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Crypto’s flagship cold storage tool, Ledger, came under fire this week from the crypto community following a Reddit post from a Ledger co-founder that suggested that outside companies could access users’ seed phrases on a voluntary basis. The situation is far from “clean and dry” and has led to some serious dialogue in the cryptocurrency communities about the degree of security Ledger owes its users.
Let’s look at both sides of the argument.
Ledger Lunacy: How It All Started
The emergence of this started with a new firmware update from the last day, which led to quick questions about the consequences of the update. A Reddit post on the r/ledgerwallet subreddit late Monday night/early Tuesday morning this week caused it all to start thanks to a thread called “Is there a backdoor? Yes or no.”
The Reddit poster asked in the body of the post:
The post opened the floodgates to speculation, and responses from Ledger co-founder Nicholas Bacca (u/BTChip) did not generate support among Ledger users. Bacca provided several answers to user questions throughout the thread, including this answer in the thread itself:
There is no backdoor and I obviously cannot prove it (because it is impossible to prove negative) – let’s just say you are already using the device, agreeing that the Ledger cannot update the firmware without your consent – this is the same recovery mechanism that is locked behind ownership your device, knowing your pin code, and finally your consent to the device. More information will be published soon describing how the service works – tldr is that no company will know your seed if you choose to use it. If you do not want to use it, it will not affect your previous experience with the device in any way.
Overall, users seem to be still struggling with one dying question: can a Ledger device reveal a seed phrase?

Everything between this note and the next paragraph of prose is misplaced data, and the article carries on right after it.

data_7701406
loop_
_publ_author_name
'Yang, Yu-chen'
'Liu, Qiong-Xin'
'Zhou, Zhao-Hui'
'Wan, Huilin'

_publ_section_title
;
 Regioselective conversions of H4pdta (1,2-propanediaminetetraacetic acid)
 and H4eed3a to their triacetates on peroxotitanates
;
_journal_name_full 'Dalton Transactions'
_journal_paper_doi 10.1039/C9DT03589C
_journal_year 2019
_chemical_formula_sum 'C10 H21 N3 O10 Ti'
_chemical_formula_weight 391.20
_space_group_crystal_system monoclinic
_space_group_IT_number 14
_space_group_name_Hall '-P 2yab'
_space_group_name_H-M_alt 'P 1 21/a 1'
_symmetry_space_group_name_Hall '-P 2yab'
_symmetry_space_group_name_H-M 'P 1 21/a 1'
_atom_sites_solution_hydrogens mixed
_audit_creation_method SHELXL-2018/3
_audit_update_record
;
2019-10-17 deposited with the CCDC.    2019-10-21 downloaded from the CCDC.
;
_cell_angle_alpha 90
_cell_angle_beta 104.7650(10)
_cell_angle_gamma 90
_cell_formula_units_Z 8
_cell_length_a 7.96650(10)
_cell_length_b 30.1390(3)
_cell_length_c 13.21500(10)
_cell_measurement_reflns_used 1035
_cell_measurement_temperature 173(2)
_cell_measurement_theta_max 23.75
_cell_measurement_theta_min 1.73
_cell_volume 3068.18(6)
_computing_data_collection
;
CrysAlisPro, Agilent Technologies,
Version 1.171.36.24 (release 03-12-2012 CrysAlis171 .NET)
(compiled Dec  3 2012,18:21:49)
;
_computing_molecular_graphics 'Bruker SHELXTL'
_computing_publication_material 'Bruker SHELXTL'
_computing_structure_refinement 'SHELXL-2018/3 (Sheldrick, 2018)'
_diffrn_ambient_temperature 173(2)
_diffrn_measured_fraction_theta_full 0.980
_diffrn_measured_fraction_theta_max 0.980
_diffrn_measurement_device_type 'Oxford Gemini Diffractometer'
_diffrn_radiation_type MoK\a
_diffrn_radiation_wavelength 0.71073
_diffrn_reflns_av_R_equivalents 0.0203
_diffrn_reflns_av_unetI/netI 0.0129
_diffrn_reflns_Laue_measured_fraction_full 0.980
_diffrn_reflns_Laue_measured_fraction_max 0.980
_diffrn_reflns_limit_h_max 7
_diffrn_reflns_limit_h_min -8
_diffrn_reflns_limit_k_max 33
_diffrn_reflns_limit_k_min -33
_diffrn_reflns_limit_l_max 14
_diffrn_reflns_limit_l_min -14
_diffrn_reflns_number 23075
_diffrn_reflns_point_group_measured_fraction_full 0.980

Bitcoin (BTC) sees a steady price move as users contemplate the security of their cold storage.|Source: BTC:USD on TradingView.com.
The Big Picture: Round-Trip Dialogue
While the crisis continued on Reddit, accompanied by new subreddit topics on the “hot” page, such as “consider switching to another cold wallet”, “how to kill your business” and many others, cryptocurrency Twitter also took over. Cryptocurrency resident Twitter dev Foobar further exacerbated the situation:
Stop using Ledger hardware wallets. Migrate away from them immediately. They’ve shown nothing but gross incompetence and wild misunderstanding of their own purpose. And now they’ve publicly admitted to intentionally backdooring their own proprietary hardware. Stop using Ledger pic.twitter.com/LLFFUsOW4y
— foobar (@0xfoobar) May 16, 2023
However, not everyone agreed, as another well-known developer, Udi Wertheimer, expressed his disagreement. Wertheimer responded that the message was “irresponsible hyperbole” and that “the Ledger remains as safe to use today as it was yesterday. For MOST people, this is the simplest hardware solution we can recommend.”
In general, it is right and expected in the cryptocurrency community that companies like Ledger are facing a huge amount of scrutiny: the integrity of the industry relies heavily on the security and integrity of the largest cold storage provided in the business. While it is likely that some members of the community are losing their heads too quickly, Ledger is likely to continue to face pressure to increase transparency about the extent of access to wallet keys.